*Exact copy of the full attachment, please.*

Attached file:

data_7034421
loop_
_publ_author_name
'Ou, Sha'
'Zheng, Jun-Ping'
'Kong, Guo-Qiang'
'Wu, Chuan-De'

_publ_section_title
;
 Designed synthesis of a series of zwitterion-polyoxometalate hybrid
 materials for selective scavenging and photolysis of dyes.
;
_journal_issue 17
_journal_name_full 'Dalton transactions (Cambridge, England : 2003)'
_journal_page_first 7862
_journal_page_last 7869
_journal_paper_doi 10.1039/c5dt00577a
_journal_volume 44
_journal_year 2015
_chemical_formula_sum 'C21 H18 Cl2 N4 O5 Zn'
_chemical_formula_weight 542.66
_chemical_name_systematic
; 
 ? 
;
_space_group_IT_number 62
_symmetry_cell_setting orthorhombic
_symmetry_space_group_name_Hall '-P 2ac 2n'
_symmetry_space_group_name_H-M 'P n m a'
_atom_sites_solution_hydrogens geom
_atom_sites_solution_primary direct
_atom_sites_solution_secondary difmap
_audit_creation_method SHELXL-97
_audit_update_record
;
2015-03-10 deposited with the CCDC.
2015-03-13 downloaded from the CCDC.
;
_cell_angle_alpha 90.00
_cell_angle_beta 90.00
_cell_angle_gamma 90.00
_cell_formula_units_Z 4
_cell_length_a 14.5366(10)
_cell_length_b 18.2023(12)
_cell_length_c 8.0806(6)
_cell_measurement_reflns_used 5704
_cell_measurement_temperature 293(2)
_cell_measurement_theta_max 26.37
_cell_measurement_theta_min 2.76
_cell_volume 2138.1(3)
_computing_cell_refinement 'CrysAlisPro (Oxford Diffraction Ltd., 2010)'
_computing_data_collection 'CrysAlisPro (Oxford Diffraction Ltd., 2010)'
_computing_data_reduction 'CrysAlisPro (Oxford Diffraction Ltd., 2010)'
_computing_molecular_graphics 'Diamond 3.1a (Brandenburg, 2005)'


data_7034421
loop_
_publ_author_name
'Ou, Sha'
'Zheng, Jun-Ping'
'Kong, Guo-Qiang'
'Wu, Chuan-De'

_publ_section_title
;
 Designed synthesis of a series of zwitterion-polyoxometalate hybrid
 materials for selective scavenging and photolysis of dyes.
;
_journal_issue 17
_journal_name_full 'Dalton transactions (Cambridge, England : 2003)'
_journal_page_first 7862
_journal_page_last 7869
_journal_paper_doi 10.1039/c5dt00577a
_journal_volume 44
_journal_year 2015
_chemical_formula_sum 'C21 H18 Cl2 N4 O5 Zn'
_chemical_formula_weight 542.66
_chemical_name_systematic
; 
 ? 
;
_space_group_IT_number 62
_symmetry_cell_setting orthorhombic
_symmetry_space_group_name_Hall '-P 2ac 2n'
_symmetry_space_group_name_H-M 'P n m a'
_atom_sites_solution_hydrogens geom
_atom_sites_solution_primary direct
_atom_sites_solution_secondary difmap
_audit_creation_method SHELXL-97
_audit_update_record
;
2015-03-10 deposited with the CCDC.
2015-03-13 downloaded from the CCDC.
;
_cell_angle_alpha 90.00
_cell_angle_beta 90.00
_cell_angle_gamma 90.00
_cell_formula_units_Z 4
_cell_length_a 14.5366(10)
_cell_length_b 18.2023(12)
_cell_length_c 8.0806(6)
_cell_measurement_reflns_used 5704
_cell_measurement_temperature 293(2)
_cell_measurement_theta_max 26.37
_cell_measurement_theta_min 2.76
_cell_volume 2138.1(3)
_computing_cell_refinement 'CrysAlisPro (Oxford Diffraction Ltd., 2010)'
_computing_data_collection 'CrysAlisPro (Oxford Diffraction Ltd., 2010)'
_computing_data_reduction 'CrysAlisPro (Oxford Diffraction Ltd., 2010)'
_computing_molecular_graphics 'Diamond 3.1a (Brandenburg, 2005)'